If enacted, the proposal would place a financial burden on many businesses, according to the AICPA.
"The accumulated prior year amounts are reported in the initial year when the change in accounting method is reported. Even under current law, which allows taxpayers to pay the tax associated with such change over four years, this substantial increase in taxes will place a significant financial burden on businesses," Porter wrote. "It is also important to note that the increase in taxes is not limited to the first four years. In a growing economy, the acceleration of income would continue every year.
"In order to cover this accelerated need to pay taxes, some businesses would be forced to make cash distributions to their owners from other sources, potentially threatening their operations due to a tightening of cash flow," he continued. "Other businesses would force their owners to deal with the financial burden regardless of their ability to pay. We believe either scenario would result in an unjustifiable burden."
Restricting the use of the cash method of accounting by pass-through entities would also increase potential hardships for professional service firms, the letter stated.
"For example, in many states, a firm engaged in the practice of accountancy is specifically prohibited from obtaining any passive (investor) ownership, and a majority of the owners must hold active CPA licenses," Porter wrote. "We believe that similar restrictions also exist for firms engaged in the practice of law. As a result, many accounting and law firms must raise capital solely by the individual professionals who together own the firm, and cannot raise capital from outside investors. Because of these limitations, an acceleration of tax on income that has not actually been collected in cash would place a strain on the ability of such professional owner-operators to properly capitalize and maintain capital in their firms."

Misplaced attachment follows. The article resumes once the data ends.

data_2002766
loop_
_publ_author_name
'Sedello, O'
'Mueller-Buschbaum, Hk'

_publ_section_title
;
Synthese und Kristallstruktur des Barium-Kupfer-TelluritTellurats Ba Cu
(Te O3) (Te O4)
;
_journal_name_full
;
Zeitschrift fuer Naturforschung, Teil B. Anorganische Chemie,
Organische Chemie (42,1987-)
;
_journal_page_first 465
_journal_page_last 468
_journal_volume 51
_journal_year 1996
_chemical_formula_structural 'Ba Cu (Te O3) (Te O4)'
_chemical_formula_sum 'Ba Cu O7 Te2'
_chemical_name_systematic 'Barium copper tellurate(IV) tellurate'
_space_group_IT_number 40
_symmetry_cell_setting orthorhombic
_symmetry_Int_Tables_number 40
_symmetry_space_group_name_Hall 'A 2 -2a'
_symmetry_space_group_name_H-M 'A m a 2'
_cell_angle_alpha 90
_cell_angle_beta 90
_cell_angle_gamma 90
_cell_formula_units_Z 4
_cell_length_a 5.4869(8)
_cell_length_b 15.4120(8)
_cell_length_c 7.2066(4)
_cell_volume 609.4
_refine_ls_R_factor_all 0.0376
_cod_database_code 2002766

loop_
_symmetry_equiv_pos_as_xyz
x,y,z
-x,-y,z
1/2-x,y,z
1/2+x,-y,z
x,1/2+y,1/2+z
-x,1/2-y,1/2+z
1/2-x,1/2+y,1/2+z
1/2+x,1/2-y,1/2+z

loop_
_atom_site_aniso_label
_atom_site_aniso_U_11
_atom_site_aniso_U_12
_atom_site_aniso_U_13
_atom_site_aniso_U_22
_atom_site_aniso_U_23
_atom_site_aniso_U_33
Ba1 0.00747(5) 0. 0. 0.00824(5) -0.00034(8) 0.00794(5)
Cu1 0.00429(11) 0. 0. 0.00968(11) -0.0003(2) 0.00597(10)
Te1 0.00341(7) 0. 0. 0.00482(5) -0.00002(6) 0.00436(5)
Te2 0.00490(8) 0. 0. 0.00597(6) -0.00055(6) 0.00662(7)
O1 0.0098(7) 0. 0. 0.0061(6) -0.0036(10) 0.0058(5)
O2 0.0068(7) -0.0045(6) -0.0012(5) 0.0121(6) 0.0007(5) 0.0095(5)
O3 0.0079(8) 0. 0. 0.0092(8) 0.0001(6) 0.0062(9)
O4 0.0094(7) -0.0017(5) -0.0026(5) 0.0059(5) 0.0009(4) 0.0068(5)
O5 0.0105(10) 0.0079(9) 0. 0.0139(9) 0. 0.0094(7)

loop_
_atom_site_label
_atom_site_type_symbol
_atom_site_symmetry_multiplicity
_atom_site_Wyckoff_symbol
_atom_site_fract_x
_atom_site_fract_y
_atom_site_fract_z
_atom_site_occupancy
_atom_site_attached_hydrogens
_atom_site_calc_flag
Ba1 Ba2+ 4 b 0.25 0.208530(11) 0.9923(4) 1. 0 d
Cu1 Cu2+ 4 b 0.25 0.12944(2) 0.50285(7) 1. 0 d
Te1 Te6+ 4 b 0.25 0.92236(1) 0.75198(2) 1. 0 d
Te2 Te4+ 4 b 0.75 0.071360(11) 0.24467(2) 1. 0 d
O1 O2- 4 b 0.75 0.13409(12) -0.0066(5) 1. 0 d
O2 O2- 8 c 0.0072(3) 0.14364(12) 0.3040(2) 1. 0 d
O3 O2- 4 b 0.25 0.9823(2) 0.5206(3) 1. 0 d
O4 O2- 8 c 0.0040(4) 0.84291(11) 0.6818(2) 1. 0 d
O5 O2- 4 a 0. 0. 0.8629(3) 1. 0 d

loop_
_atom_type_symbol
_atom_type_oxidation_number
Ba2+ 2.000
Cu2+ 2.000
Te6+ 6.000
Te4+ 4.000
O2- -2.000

The AICPA also believes Baucus' proposal would discourage natural business growth because exceeding $10 million in annual receipts "would trigger an accounting change."
"In other words, a business' inability to use the cash method of accounting would create an artificial obstacle to the acquisition of or merger with another service firm," Porter wrote.
The letter concluded by asking the two lawmakers to consider the potential negative impact the tax accounting change could have on capital markets.
"By virtue of their education, training, and skill set, CPA firm partners have a variety of career options. By mandating the use of accrual accounting by partnerships, Congress is essentially penalizing those individuals solely for being part of a partnership," Porter wrote. "It could have the unintended consequence of driving many of these individuals out of accounting firms. Thinning the ranks of those individuals who perform public company audits could weaken investor confidence in our capital markets."